My mate Steph came round to my flat one day with a cheap Casio keyboard and we started jamming. I wasn’t really DJing at the time, but I did have a couple of decks and a mixer that I played around with, so I started mixing some beats and laid them down on a four-track recorder. That day changed everything.


Q: Who is your greatest influence in music?

That’s another really tough question, there are so many! If I have to pick one, I’d probably go with The Specials. I love the energy and madness of that period of UK Ska. It opened my mind to so many other styles of music, many of which I weave into my own music now.


Q: What separates you from other DJs and producers?

Probably that experimental aspect. My music can be a little hard to classify at times, as I like mixing house with reggae, ragga and trap, Latin jazz, jungle, and all sorts. I’m definitely not conventional.


Q: If you could choose anywhere in world you’d like to spin, where would it be and why?

Chicago, London, and Berlin. All three have some of the best party/club scenes on the planet.


Q: How did you get into the sound you produce?

JM Silk’s ‘Music Is The Key’ reshaped a lot of my musical taste. Discovering house was like a lightbulb being switched on. I love that raw early house feel, and try to keep an element of it in most of my tunes.


Q: What DJ, Artist, Producer you most admire?

There are tons of great artists to choose from, Todd Terry, Maceo Plex, Green Velvet, Juan Atkins…but I think I have to give that nod to George Morrel. Nobody does funky, jazzy pianos or keyboards like he does.


Q: How do you feel about My House Radio?

I love it. I love the variety of sounds and styles. I often tune it to get inspiration when I’m working on new material.


Q: Tell us about other things you’re into, photography, art, tattoos? lol

Funny you should ask that. I do quite a bit of photography as a side hustle or as art projects for the hell of it. I also dabble in motion graphics, so I decided to do the Broken Promises video entirely in 3D, with zero experience, which was fun. I like building stuff too. I pranked an annoying neighbor once with a hacked music box, that I attached to a microcontroller and a motor so that it would go off at random times when I was out of the houset. I mounted it on a large piece of ¼ inch plywood, which acted as a soundboard…It amplified it so much that it hurt your ears if you were in the same room. Was pretty funny freaking them out with eerie music coming from an empty house. Yeah, a little evil, I know, but they deserved it.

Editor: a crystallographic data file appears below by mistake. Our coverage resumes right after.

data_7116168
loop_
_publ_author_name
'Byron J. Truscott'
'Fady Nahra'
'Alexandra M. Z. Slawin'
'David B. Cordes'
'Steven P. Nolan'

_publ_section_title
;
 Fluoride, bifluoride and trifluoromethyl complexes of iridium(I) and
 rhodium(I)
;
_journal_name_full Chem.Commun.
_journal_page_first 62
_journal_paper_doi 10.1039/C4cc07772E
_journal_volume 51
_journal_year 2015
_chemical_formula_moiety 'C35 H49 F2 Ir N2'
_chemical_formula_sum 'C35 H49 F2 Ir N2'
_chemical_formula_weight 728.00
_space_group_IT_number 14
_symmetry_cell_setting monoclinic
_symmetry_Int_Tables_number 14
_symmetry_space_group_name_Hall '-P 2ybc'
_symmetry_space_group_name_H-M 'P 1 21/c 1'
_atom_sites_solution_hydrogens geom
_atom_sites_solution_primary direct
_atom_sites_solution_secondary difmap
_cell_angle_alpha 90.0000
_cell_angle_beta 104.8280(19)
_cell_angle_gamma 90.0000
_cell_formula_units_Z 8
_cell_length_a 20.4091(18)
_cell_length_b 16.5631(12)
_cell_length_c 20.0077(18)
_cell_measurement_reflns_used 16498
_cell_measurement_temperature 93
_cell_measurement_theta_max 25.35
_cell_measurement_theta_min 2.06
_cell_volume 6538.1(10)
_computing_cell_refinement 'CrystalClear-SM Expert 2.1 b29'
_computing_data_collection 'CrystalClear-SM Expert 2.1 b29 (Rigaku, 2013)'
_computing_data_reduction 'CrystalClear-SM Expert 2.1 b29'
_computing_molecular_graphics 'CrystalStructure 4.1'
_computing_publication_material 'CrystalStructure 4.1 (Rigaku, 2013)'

Q: What is the One Thing you’d like to connect with your music?

I can’t stand racism and bigotry. I like to mix different languages, voices, and rhythms to create a multi-cultural vibe. A lot of producers don’t seem to acknowledge the roots of the music they create. I think that’s a little disingenuous. There’s a reason why the female love interest in the Broken Promises video is purple. I hope my music helps people come together and put aside their prejudice. After all, isn’t that the true power of music?


Q: Any Closing Remarks, Please feel free to add what you like?

First off, I’d like to say a big thanks to Glen, DJ Houseman, and MyHouseRadio for featuring me on here, and for any aspiring producers…make your music for you. It might take longer to get recognition, but it will be far more authentic. If I’d released the cheesy shit I got signed for back in the day, I might have earned a bit of cheddar for a minute but would have lost all cred in the underground. Peace.



Nicky Roland